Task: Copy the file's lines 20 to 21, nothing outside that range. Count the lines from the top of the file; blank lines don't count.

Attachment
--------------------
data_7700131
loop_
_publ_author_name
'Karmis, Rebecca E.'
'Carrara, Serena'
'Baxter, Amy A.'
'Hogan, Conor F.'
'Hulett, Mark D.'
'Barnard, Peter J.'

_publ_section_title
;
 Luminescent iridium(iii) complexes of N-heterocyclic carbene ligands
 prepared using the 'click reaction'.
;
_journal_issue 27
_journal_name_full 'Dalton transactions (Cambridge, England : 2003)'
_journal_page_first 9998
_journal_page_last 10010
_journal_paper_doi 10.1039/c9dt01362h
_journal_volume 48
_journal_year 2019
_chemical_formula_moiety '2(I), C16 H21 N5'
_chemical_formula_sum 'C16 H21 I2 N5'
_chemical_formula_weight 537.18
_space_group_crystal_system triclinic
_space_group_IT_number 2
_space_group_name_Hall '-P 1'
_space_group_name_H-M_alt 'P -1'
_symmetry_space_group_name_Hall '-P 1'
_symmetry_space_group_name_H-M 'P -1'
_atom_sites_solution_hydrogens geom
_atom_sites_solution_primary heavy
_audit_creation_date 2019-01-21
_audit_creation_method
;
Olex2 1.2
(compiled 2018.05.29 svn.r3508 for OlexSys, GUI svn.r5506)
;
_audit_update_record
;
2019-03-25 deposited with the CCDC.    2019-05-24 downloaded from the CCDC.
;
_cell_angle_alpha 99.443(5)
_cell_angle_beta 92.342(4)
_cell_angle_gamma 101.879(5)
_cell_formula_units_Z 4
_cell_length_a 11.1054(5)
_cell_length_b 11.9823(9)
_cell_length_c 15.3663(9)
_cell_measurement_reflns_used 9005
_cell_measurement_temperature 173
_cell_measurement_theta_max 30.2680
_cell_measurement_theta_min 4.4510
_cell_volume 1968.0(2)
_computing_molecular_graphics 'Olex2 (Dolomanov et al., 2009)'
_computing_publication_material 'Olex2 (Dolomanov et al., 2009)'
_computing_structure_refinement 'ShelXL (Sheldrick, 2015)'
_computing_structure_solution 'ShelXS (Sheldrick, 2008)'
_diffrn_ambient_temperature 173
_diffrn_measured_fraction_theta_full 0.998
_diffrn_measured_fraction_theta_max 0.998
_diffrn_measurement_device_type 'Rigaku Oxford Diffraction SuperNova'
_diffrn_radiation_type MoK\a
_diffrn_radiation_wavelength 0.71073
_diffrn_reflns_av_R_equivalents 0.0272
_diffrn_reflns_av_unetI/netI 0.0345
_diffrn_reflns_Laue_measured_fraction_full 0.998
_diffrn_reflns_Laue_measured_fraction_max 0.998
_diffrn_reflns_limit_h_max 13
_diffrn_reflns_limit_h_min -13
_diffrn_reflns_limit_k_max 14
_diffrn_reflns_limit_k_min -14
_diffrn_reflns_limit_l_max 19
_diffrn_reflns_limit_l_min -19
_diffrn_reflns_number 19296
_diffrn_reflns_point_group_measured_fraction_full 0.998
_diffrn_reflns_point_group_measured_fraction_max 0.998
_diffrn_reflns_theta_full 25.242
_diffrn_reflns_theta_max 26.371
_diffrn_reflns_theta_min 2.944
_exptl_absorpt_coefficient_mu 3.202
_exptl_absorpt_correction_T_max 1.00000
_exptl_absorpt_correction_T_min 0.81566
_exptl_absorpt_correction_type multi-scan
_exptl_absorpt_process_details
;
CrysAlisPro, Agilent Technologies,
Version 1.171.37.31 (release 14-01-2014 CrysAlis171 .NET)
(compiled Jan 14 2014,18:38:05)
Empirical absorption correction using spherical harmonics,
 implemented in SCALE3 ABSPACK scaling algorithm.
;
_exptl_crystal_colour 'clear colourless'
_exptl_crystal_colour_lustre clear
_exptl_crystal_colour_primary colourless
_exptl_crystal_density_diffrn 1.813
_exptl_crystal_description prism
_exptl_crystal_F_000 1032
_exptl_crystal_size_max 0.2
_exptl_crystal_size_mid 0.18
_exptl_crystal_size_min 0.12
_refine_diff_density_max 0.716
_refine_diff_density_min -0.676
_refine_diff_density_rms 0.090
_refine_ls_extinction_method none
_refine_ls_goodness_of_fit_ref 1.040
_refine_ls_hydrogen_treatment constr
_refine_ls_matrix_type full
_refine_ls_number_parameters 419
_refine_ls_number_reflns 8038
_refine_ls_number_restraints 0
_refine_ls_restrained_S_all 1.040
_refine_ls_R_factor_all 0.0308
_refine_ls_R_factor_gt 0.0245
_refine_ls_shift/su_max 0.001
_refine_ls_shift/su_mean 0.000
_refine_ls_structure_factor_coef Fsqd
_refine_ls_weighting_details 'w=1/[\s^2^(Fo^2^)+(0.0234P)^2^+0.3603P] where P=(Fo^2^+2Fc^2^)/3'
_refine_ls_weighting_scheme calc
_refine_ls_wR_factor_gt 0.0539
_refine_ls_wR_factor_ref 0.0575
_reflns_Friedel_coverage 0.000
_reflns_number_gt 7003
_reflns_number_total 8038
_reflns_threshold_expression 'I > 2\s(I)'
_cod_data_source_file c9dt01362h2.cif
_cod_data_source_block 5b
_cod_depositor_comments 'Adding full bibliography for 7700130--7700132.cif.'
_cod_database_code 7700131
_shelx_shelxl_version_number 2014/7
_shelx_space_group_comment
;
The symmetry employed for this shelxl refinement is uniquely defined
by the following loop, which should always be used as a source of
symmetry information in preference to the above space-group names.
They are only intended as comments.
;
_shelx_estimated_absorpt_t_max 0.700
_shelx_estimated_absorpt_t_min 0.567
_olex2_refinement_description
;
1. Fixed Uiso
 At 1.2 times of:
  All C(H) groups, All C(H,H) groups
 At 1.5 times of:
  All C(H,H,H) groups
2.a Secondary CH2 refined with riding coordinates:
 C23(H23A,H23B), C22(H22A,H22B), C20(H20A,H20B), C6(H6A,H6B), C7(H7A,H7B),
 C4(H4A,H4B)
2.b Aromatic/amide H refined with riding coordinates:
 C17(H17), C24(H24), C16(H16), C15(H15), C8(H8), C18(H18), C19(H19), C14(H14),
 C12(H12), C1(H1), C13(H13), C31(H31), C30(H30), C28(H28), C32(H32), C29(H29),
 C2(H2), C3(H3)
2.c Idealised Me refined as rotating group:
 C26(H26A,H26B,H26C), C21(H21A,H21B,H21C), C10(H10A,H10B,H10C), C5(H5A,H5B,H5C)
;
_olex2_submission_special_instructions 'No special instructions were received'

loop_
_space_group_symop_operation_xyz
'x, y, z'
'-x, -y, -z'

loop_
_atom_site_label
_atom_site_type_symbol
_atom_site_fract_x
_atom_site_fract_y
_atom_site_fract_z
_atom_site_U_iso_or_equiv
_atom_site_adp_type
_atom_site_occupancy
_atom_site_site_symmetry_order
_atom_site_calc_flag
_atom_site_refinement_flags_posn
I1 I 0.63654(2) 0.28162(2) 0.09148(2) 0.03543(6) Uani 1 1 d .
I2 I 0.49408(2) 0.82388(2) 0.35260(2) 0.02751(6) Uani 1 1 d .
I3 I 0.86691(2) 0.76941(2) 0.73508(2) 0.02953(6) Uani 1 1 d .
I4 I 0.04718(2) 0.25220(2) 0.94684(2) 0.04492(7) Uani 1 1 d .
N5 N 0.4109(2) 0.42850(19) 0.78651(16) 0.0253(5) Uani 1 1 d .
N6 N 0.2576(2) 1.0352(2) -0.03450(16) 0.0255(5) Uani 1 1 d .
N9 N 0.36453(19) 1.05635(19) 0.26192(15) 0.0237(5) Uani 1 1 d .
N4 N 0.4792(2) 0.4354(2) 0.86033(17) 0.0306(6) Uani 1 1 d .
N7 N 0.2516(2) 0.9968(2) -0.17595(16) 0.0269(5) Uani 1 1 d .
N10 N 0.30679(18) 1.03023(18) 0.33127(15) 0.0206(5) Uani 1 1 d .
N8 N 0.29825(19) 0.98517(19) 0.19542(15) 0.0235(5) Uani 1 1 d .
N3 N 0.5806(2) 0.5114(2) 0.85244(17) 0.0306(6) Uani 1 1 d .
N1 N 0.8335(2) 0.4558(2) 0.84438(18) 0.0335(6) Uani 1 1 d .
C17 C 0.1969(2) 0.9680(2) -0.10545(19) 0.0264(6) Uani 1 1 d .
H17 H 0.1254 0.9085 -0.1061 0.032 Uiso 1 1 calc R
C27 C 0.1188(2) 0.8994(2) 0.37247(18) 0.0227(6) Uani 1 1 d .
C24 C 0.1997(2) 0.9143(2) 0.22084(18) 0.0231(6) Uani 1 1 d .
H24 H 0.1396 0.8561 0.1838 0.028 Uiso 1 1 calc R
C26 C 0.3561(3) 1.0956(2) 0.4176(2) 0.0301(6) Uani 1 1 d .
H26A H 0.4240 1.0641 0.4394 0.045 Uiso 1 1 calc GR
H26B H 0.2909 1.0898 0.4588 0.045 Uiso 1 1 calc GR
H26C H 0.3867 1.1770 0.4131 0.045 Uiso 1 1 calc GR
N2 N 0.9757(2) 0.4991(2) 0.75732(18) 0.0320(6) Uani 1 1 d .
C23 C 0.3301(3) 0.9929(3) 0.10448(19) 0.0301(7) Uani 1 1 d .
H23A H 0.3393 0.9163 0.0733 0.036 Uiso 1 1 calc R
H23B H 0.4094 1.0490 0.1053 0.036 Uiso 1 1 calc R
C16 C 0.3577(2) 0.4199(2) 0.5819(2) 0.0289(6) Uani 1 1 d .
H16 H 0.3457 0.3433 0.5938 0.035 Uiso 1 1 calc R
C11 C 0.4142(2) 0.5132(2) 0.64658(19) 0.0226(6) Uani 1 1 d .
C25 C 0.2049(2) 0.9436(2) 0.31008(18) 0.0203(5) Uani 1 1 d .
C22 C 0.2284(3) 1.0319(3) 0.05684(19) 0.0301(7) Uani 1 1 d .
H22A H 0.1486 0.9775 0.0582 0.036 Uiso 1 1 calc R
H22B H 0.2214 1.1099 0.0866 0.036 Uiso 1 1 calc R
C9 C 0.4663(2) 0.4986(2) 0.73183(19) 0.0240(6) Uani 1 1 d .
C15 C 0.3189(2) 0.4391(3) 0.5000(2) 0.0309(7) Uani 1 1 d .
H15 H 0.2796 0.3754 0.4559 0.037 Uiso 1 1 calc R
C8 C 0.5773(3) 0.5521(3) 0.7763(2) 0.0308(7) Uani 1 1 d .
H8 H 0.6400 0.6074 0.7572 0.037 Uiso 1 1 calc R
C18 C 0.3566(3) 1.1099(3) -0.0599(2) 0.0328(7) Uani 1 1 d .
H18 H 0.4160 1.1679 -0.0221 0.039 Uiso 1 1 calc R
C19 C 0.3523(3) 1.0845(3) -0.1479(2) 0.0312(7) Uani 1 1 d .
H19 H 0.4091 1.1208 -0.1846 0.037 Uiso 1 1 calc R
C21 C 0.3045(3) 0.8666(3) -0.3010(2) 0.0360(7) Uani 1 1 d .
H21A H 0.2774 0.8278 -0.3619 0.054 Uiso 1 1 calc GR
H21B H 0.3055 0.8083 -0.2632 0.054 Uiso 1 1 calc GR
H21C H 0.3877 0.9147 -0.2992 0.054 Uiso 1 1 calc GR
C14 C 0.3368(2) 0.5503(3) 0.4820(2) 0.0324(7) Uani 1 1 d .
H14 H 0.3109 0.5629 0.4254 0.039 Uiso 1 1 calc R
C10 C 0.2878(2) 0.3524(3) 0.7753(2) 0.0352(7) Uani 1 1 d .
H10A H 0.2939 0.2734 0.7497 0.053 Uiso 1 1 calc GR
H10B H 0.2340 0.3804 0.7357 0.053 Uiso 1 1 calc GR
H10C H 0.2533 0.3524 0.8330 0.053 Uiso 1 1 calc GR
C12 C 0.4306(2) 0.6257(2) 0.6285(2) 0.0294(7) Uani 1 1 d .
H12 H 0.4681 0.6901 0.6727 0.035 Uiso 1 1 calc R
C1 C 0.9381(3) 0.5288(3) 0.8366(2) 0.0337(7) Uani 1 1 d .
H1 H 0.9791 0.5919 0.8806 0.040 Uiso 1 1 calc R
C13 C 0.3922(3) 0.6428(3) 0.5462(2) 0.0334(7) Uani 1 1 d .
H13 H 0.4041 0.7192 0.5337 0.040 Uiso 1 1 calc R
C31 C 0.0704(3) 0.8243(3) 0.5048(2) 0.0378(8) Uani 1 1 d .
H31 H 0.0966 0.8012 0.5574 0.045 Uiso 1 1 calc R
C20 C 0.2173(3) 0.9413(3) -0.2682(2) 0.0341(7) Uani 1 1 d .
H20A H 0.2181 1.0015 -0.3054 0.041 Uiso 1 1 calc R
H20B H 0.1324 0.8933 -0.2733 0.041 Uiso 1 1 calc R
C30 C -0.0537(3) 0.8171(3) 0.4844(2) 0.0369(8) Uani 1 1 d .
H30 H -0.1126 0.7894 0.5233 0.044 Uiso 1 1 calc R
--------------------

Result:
_journal_volume 48
_journal_year 2019